When I was a Check Airman for my airline, supervising new captains on their first flights in the left seat, I always did one thing consistently over a three day trip: about twenty miles from landing, I’d cover the fuel gages with my hand and ask, “How much fuel do you have?”
What does that have to do with your flight running late? Everything.
And here’s where the passenger in a time crunch and the pilot-in-command part ways: time, speed and fuel.
They’re interrelated and while we both share the goal of getting there, the pilots need to “get there” with as much fuel as possible. That’s because more fuel means more flying time available, which means more options. So by day three of my trip with a new captain, he always knew how much fuel–and thus flight time–he had available, because he (or she) knew I’d ask. After over 24 years as captain at the world’s largest airline, that’s a habit pattern I personally maintain to this day: fuel is time, and my job is to wring as much time as possible out of every drop of fuel on board.
No, that doesn’t mean I want to fly as long as possible–I want to be able to fly as long as possible. Big difference, but the reality is, if I don’t have fuel in reserve, I don’t have time in reserve either, and both are crucial in case of delays due to weather, peak air traffic volume and even mechanical anomalies. And that’s just in the terminal area on arrival.
Enroute, there could be more weather we need to fly around safely (more miles–and fuel–burned) plus, the optimum altitude might not be available or, if it is, there may be a dissimilar aircraft ahead for whom we’ll be speed-restricted, causing us to burn more fuel. Throw in the frequent Air Traffic Control reroute or off-course spacing vector, and you have a significant potential for fuel over burn above the planned consumption.
On a flight of more than three hours, even a 10% fuel over burn can significantly limit a pilot’s options on arrival: can I hold for weather and traffic congestion, and for how long, before I have to divert?
Add more air miles–and thus more fuel burn–to stay safely upwind of storms.
So we have the potential for weather and traffic delays, altitude restrictions and even mandatory re-routing by Air Traffic Control, all of which can and typically do eat away at our fuel reserves. These limiting factors can pop up at any time after takeoff and the fact is, there’s no more fuel to be had at that point, leaving you one option--save as much as possible enroute. Which means the highest, optimum altitude at the most economical speed.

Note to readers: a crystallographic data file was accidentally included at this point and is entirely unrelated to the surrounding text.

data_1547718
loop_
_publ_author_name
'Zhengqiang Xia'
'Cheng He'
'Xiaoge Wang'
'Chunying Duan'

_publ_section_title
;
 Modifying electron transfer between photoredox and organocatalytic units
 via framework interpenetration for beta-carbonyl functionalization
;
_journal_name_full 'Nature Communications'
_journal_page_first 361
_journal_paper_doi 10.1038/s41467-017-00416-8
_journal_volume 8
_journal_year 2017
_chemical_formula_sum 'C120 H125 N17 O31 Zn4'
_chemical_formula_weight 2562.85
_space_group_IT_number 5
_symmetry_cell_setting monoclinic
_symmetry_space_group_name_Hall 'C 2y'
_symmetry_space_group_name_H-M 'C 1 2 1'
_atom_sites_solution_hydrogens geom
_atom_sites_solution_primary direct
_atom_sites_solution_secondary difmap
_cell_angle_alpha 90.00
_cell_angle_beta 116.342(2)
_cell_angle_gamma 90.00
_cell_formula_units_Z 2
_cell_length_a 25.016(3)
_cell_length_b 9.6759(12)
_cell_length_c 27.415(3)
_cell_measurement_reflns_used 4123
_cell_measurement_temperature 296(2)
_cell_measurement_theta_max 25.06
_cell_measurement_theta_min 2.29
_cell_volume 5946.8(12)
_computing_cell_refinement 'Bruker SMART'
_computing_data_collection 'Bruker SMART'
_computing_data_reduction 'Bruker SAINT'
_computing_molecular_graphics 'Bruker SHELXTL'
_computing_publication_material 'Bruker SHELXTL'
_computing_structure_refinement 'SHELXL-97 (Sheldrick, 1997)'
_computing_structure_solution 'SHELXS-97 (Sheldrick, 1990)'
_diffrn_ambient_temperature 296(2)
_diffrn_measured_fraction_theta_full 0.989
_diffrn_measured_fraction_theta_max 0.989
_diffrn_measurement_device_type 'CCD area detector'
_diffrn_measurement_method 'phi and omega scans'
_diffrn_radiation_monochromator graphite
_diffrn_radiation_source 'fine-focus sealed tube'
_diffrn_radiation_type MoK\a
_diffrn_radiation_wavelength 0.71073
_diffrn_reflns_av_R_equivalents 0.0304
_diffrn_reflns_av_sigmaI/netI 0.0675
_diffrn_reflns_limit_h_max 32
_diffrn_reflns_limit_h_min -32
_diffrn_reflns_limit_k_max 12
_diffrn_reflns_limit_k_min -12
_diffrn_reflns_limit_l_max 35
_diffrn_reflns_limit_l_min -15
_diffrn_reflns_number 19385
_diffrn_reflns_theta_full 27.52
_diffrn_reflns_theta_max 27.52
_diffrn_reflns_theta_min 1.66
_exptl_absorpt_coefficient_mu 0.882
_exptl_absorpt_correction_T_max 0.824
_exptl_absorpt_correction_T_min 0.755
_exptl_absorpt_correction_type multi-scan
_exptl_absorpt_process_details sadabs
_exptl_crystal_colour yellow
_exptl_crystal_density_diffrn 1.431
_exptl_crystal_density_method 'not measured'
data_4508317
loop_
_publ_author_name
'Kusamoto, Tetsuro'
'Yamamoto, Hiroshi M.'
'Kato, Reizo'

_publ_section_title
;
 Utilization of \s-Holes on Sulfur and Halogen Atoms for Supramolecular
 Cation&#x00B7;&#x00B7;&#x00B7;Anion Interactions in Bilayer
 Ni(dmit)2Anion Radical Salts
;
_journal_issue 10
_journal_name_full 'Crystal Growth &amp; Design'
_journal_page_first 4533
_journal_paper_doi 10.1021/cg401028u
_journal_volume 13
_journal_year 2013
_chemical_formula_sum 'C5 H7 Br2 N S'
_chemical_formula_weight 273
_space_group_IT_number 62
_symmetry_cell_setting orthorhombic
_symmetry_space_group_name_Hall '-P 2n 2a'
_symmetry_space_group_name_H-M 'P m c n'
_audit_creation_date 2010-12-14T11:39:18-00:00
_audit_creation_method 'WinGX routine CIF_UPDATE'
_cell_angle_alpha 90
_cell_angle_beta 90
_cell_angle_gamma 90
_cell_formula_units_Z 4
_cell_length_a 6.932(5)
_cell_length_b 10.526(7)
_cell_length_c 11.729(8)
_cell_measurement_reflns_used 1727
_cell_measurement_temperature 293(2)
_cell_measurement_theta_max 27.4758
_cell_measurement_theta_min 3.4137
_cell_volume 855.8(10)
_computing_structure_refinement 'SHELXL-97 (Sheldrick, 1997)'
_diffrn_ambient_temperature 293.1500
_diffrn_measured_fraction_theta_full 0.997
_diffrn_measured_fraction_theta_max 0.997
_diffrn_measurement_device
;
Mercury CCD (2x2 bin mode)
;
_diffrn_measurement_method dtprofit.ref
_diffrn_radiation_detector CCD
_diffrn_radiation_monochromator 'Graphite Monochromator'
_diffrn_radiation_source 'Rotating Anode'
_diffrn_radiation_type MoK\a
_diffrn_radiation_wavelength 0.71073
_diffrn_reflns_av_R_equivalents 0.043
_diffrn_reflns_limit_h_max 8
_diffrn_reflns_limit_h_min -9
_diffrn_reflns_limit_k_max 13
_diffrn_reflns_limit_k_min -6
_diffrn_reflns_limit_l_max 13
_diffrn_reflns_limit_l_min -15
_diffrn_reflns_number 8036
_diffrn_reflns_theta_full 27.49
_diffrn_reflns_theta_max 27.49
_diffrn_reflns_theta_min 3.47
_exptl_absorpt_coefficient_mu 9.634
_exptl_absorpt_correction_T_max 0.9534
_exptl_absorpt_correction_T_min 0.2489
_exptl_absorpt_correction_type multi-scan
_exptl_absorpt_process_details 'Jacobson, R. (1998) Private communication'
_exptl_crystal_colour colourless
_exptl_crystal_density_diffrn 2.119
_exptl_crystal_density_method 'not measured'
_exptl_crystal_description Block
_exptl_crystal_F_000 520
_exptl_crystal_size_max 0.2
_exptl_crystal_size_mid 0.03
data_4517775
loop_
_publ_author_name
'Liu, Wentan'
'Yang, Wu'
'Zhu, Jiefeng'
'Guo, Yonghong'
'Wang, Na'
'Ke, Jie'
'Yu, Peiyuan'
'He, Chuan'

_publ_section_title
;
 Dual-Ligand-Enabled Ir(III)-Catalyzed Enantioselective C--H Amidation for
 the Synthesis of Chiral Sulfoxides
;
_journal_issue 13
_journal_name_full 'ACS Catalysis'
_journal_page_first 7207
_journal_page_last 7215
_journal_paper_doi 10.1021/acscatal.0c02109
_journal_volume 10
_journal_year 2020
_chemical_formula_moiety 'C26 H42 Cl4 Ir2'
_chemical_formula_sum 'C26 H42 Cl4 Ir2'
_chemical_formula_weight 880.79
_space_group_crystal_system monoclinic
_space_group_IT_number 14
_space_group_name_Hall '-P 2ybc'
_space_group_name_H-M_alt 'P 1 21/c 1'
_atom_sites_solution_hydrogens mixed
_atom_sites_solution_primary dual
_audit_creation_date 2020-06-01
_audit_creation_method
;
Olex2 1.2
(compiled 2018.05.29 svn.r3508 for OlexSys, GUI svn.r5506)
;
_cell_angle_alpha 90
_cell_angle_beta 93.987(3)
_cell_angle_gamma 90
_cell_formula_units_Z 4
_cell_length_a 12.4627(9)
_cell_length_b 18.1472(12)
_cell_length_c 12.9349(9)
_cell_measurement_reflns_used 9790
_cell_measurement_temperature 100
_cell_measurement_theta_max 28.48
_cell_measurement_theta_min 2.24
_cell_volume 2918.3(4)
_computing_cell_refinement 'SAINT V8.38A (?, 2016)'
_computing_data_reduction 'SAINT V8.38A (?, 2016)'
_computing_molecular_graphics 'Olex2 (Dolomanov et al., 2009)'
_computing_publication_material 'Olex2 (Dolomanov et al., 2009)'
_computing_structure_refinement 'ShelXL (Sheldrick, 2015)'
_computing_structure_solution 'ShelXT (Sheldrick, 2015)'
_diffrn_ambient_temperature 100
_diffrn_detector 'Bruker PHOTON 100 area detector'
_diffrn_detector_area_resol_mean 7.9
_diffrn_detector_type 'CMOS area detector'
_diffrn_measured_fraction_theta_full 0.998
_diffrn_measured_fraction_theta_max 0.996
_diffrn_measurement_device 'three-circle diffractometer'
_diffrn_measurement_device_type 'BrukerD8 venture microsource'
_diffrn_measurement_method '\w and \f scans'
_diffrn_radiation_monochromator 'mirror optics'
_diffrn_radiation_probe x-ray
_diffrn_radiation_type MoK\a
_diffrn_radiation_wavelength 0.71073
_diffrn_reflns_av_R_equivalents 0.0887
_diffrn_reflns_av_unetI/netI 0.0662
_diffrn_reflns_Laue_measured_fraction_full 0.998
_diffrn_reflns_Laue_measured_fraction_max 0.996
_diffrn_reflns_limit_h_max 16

Ironically, Air Traffic Control may even need you to fly a faster than optimum speed for a long stretch of time in order to equalize traffic flow, and you’d better have enough fuel to comply but still maintain your fuel reserves for arrival regardless.
Juxtapose that reality with the option of flying “faster to make up time.” First, a jet is not like your car–if you push the speed up ten percent, depending on your altitude, your fuel consumption may go up during the higher speed cruise by 20-30%. But how much time would you make up? Over a three hour flight, maybe ten minutes at most. Is that worth blowing all of your options, especially knowing that destination areas delays could wipe that out anyway? Is it prudent to fly hellbent-for-leather to shave off a fraction of the delay at the cost of having zero options once you get there?
Fuel and time: the buck stops here.
The answer, of course, is no, it doesn’t make sense to “speed up to make up time.” Believe me, no one wants to finish the flight any sooner than the working crew, but never at the expense of what we know lies ahead, and therefore, what makes sense.
Certainly, you can ask the pilots to “fly fast,” but the result will be predictable no matter what you may hear.